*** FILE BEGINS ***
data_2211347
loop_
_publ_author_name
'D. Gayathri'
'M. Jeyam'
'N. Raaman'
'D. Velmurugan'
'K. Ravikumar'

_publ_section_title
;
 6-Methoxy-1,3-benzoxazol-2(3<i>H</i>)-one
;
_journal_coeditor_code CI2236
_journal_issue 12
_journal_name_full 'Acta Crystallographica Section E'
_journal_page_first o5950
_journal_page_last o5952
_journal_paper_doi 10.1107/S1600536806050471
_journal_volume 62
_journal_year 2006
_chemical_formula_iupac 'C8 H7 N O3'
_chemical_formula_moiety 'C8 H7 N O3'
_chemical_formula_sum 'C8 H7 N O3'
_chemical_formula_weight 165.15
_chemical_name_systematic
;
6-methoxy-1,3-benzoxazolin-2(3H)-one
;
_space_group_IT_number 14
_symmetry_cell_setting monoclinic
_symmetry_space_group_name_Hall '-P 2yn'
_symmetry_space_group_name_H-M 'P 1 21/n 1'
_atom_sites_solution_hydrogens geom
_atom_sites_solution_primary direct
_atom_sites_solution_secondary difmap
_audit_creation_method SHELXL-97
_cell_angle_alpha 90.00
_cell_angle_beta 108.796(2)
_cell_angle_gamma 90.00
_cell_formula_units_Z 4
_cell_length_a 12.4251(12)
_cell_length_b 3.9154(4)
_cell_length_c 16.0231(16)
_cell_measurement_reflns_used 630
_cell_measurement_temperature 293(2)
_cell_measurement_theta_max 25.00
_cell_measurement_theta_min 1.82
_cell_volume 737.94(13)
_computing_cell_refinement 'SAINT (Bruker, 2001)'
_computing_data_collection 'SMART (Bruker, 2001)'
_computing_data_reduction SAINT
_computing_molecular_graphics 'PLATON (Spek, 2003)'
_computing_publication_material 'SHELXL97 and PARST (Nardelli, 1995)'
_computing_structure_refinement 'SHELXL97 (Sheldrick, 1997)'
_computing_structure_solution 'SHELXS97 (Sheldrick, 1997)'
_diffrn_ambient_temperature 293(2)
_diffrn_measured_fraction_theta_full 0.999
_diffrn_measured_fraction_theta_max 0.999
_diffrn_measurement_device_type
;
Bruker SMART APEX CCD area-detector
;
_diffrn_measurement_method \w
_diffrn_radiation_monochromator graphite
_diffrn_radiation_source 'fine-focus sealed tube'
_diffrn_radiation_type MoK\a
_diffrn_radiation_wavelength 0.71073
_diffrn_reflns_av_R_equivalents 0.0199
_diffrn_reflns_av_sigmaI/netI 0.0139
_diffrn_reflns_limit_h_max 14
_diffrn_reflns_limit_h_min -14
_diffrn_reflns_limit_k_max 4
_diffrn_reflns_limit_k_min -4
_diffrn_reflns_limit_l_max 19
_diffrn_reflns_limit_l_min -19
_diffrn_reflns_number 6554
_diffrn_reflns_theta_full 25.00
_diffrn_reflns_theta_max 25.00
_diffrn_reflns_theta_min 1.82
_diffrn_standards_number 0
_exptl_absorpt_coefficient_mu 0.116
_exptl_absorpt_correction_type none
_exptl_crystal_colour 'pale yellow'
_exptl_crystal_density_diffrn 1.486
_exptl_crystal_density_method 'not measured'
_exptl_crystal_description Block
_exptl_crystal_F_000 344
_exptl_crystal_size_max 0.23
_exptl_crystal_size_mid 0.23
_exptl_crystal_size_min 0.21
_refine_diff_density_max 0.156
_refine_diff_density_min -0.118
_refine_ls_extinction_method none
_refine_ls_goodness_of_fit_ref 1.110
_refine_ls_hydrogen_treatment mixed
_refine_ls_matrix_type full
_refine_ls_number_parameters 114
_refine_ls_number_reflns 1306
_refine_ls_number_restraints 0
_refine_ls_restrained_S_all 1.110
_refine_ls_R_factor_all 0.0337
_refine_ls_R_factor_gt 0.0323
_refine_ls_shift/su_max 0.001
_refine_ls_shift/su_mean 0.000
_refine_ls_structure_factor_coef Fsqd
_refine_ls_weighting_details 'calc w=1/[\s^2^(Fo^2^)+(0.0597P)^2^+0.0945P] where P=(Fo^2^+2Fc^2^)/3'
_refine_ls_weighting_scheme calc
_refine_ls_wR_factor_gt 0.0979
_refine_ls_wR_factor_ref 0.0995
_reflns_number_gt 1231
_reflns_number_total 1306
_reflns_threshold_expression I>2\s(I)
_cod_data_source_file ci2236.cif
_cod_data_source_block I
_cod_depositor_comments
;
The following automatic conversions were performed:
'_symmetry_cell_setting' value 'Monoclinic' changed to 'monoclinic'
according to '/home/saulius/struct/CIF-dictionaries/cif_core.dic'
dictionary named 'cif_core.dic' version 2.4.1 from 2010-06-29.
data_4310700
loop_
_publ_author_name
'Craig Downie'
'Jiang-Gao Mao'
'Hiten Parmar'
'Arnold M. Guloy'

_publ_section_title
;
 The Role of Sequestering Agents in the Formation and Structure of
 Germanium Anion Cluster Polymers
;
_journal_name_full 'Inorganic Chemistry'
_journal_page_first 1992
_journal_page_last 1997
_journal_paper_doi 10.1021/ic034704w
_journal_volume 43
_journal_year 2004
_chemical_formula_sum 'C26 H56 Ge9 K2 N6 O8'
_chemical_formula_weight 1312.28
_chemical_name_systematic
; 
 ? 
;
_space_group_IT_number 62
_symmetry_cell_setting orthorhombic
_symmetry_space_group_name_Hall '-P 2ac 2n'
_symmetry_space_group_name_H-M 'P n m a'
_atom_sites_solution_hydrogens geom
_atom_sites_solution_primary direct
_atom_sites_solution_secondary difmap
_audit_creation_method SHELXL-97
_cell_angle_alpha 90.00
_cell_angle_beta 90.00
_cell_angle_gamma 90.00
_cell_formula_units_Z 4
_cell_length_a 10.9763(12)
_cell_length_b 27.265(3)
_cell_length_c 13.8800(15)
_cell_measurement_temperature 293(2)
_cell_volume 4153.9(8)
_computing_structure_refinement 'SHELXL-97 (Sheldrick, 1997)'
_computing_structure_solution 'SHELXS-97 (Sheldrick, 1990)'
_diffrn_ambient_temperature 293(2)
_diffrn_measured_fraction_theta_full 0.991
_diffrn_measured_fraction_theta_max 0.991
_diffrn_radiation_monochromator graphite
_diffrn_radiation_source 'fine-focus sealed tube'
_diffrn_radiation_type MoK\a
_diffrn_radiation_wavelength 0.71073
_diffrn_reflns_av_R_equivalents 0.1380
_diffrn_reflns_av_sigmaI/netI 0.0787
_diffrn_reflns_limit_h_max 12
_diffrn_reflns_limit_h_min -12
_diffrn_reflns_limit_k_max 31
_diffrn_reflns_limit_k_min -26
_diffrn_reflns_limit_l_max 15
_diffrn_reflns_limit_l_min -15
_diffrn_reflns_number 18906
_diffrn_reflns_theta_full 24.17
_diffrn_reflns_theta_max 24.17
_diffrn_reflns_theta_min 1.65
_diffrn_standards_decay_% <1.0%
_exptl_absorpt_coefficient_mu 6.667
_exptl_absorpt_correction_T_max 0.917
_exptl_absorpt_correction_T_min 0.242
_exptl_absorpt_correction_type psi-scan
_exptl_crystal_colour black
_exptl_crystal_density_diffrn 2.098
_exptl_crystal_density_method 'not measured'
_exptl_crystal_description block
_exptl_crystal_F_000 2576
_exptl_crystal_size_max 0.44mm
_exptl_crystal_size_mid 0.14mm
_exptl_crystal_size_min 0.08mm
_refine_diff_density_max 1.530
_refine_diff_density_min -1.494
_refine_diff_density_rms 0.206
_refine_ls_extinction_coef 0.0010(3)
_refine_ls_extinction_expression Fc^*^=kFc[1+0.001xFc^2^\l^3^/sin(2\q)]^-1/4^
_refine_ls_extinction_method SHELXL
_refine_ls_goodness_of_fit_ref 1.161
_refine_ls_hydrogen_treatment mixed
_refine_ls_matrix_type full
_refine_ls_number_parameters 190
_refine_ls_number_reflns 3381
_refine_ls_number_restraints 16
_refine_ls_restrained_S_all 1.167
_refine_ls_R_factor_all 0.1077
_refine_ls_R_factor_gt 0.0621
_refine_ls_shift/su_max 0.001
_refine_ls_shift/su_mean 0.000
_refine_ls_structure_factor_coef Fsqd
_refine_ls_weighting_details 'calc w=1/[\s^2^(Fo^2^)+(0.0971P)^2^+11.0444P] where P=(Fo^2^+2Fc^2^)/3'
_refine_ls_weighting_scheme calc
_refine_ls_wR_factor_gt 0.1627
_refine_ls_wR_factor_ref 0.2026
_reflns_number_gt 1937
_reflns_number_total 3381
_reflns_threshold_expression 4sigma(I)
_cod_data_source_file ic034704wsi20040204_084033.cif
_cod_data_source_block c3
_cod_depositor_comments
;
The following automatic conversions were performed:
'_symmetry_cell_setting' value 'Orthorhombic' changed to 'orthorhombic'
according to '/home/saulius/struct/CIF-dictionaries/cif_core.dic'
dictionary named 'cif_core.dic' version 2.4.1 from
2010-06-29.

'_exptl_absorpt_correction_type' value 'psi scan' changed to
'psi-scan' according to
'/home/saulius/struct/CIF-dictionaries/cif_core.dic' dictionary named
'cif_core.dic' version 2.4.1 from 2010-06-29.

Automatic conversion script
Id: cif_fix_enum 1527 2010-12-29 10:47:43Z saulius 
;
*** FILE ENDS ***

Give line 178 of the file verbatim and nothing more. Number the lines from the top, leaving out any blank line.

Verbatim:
_diffrn_reflns_limit_l_min -15